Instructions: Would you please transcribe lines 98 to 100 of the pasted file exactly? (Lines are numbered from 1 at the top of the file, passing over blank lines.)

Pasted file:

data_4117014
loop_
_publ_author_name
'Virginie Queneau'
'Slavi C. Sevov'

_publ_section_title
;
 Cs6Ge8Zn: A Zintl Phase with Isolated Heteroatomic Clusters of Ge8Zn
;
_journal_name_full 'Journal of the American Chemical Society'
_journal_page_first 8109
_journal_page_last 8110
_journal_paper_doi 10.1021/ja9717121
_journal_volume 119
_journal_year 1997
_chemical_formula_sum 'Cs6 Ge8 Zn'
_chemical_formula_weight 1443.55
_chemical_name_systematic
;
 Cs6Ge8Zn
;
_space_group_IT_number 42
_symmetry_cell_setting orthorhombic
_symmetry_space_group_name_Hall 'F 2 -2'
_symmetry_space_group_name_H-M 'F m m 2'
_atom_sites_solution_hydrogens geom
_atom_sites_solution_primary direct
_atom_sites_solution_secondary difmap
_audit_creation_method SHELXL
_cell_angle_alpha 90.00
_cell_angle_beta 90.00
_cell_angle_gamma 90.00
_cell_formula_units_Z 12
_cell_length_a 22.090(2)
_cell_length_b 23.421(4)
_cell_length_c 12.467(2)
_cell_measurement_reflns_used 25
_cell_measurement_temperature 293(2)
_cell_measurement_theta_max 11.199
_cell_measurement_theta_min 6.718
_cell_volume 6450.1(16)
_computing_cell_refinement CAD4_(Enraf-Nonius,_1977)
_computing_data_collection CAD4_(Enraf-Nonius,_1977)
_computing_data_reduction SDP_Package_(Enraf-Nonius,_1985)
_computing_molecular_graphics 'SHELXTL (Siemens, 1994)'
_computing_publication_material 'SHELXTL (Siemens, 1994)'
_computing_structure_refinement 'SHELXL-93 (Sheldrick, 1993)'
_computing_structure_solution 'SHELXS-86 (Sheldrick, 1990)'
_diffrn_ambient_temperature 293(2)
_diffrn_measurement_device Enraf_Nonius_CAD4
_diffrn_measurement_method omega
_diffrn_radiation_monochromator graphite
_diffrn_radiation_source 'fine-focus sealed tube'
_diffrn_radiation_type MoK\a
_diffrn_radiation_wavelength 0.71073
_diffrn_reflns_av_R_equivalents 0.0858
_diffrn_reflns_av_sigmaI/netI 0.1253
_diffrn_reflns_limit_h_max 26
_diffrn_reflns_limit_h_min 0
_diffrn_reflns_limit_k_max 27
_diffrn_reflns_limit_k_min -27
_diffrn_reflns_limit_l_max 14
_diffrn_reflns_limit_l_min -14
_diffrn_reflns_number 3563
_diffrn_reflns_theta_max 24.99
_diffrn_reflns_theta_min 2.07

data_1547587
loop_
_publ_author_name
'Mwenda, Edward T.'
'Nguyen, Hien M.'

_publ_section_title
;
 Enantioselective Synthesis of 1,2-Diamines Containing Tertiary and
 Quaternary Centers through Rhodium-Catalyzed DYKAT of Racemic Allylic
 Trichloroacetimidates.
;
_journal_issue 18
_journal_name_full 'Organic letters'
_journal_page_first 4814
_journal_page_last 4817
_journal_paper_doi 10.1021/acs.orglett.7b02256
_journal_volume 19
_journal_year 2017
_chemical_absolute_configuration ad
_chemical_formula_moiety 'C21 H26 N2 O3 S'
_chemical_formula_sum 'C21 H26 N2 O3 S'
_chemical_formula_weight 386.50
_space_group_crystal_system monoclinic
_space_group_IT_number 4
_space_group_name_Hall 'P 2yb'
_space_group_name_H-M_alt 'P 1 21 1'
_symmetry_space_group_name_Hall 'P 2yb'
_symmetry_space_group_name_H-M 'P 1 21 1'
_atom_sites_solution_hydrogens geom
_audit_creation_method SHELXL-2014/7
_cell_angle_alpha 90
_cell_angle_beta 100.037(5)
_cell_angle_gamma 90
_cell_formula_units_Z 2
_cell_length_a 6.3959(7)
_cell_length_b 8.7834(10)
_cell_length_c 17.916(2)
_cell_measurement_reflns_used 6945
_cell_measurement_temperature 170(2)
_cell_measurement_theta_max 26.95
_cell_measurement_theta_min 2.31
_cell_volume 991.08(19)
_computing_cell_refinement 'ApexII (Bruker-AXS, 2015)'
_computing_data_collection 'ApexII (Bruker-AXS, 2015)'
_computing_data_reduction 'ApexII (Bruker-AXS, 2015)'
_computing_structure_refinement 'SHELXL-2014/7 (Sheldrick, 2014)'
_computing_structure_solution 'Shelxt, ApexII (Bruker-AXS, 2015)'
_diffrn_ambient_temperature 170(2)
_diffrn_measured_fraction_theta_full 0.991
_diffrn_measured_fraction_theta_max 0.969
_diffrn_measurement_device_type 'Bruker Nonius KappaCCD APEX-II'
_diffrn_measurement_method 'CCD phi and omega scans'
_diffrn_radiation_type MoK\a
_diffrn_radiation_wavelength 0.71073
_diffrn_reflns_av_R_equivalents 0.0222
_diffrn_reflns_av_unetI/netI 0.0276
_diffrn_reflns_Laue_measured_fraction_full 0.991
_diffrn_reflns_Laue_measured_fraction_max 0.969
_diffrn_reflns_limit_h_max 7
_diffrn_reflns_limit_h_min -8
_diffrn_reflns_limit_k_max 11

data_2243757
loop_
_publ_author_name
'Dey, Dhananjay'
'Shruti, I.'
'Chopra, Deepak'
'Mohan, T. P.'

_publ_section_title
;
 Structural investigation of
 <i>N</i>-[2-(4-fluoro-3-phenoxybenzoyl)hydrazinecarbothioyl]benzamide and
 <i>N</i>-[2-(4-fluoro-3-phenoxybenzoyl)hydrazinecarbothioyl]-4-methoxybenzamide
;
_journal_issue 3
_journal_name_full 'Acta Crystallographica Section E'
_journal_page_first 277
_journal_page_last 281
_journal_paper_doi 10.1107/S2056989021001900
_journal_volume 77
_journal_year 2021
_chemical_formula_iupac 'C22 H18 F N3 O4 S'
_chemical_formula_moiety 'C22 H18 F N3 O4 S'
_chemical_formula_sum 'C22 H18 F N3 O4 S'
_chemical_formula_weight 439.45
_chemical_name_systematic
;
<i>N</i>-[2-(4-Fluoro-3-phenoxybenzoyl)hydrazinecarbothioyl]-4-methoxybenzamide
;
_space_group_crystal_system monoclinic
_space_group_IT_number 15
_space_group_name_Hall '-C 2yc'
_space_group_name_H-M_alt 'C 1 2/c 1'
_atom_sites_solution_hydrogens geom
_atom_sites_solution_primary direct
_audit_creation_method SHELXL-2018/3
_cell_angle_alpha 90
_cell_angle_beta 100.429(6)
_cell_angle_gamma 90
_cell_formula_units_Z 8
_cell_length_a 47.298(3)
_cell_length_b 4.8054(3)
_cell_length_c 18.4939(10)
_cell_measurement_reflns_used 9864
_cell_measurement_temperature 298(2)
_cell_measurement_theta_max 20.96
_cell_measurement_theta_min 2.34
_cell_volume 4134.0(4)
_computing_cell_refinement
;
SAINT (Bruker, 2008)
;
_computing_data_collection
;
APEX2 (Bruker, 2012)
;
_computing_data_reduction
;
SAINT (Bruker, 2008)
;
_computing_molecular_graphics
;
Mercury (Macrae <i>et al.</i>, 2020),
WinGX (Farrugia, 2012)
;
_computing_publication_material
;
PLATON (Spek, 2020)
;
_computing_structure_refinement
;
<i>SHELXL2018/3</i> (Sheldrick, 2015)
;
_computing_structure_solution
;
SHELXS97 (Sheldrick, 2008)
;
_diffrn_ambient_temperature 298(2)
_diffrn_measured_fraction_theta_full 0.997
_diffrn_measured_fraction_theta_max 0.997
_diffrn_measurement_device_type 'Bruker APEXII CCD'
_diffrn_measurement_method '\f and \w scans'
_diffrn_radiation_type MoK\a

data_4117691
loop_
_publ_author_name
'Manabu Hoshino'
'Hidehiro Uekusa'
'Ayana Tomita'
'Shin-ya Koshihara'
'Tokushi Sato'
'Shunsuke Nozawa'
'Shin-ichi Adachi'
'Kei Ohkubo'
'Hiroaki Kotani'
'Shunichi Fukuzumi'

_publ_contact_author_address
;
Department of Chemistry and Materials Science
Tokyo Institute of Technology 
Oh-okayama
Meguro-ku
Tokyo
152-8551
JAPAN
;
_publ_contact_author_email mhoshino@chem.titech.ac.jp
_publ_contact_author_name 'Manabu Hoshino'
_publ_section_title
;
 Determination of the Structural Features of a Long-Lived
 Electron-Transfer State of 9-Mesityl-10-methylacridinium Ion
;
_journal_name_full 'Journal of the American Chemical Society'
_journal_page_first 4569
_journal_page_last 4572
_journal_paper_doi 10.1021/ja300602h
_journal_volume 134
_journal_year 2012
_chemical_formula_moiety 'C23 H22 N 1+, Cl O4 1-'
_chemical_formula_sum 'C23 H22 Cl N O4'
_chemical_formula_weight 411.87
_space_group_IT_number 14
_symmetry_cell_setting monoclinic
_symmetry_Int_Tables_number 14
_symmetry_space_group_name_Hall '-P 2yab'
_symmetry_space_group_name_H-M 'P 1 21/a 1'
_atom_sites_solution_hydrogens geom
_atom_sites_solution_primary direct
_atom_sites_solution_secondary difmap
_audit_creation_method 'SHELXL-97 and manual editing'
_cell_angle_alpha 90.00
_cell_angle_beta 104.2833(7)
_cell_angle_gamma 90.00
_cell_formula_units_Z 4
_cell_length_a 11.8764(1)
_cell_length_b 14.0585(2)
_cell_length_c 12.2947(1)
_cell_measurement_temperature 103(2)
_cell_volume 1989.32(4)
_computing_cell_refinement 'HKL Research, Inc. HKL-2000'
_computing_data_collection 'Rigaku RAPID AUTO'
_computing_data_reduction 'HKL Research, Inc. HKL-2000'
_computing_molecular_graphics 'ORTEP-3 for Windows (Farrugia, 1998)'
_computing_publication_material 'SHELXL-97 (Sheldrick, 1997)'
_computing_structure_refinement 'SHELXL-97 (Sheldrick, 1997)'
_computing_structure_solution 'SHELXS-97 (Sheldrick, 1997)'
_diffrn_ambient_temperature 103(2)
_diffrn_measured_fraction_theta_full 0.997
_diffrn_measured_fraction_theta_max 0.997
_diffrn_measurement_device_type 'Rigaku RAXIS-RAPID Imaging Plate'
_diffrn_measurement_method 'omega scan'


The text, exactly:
_cell_angle_beta 100.037(5)
_cell_angle_gamma 90
_cell_formula_units_Z 2